ECG Directory

Welcome to this interactive ECG course.

Although it is one of the oldest paraclinic exams, dating back to the late 19th century, the ECG is still of crucial clinical use. This examination often still poses problems of interpretation to the medical practitioner.

This course aims to help the student, the practicing physician and even the trained cardiologist to improve his knowledge in electrocardiography. It consists of 250 traces of varying complexity with a description of each one by experts. This allows the reader to compare his analysis with that of the experts. In addition, the areas of interest of the ECG can be activated to be clearly highlighted.

We hope that these plots will be useful to readers and will improve their knowledge.

The ECGs are available sorted by keywords and categories.

ECG 069

ECG 069


Basic rhythm

Sinus rhythm at 75 and 100 bpm.

P waves


PR interval



2 morphologies: 1) narrow QRS complexes, normal axis, duration and morphology; 2) wide QRS complexes (170 ms), predominant R wave in V1, rS pattern in V6, right axis deviation.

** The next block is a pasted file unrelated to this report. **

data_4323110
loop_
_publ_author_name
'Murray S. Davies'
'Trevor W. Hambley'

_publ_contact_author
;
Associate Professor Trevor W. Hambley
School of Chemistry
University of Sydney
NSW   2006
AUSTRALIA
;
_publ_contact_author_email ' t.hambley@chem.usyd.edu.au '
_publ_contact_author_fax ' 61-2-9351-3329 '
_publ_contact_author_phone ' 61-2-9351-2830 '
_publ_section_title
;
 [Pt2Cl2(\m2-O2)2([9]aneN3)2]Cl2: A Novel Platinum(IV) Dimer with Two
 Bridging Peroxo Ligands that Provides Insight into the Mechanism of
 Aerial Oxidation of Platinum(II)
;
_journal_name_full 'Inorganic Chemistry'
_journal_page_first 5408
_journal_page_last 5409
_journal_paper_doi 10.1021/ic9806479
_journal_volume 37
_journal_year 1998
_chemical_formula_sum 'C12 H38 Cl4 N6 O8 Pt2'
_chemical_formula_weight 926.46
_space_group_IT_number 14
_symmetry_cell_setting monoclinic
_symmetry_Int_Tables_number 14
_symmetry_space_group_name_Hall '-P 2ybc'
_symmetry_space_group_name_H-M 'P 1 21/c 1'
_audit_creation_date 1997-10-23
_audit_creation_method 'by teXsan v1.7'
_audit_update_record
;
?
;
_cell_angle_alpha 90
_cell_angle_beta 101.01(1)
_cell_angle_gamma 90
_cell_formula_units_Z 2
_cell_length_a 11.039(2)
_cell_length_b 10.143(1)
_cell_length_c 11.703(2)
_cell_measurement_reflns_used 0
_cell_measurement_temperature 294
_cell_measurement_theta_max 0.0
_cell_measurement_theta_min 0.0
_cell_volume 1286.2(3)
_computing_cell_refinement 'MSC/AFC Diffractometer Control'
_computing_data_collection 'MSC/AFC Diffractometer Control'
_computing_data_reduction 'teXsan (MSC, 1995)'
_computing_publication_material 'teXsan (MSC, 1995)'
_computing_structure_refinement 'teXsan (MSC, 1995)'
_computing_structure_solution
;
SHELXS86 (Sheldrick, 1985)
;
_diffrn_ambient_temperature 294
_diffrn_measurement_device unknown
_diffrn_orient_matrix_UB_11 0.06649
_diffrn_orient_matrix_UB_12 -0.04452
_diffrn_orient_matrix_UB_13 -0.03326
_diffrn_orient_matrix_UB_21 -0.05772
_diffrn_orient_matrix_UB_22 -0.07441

Segment ST

For the narrow QRS complexes: ST segment elevation in II, III, aVF, V5 and V6 and depression in aVL and from V1 to V3.

T waves

Within the ST segment for narrow QRS complexes in the same leads.

QT interval

Normal. Wide QRS complexes, diffuse and non-specific changes in the terminal phase.


ST segment elevation.
Regular wide complexes rhythm.


Accelerated idioventricular rhythm due to acute inferior infarction.


The narrow QRS complexes are preceded by a P wave. The baseline rhythm is sinus rhythm at 75 bpm. In the precordial leads, following a visible P wave before the first wide complex, the rhythm is irregular with a frequency slightly higher than the baseline rhythm (between 80 and 100 bpm) with complete dissociation between the P waves and QRS complexes (AV dissociation). This is an accelerated idioventricular rhythm, which typically occurs after an acute infarction, during the reperfusion phase after effective thrombolysis. The ST segment elevation in the inferior leads and in the last precordial leads allows the ischaemic lesion to be located to the inferior region.


Ischemia and myocardial infarction


Reading level

1 / 3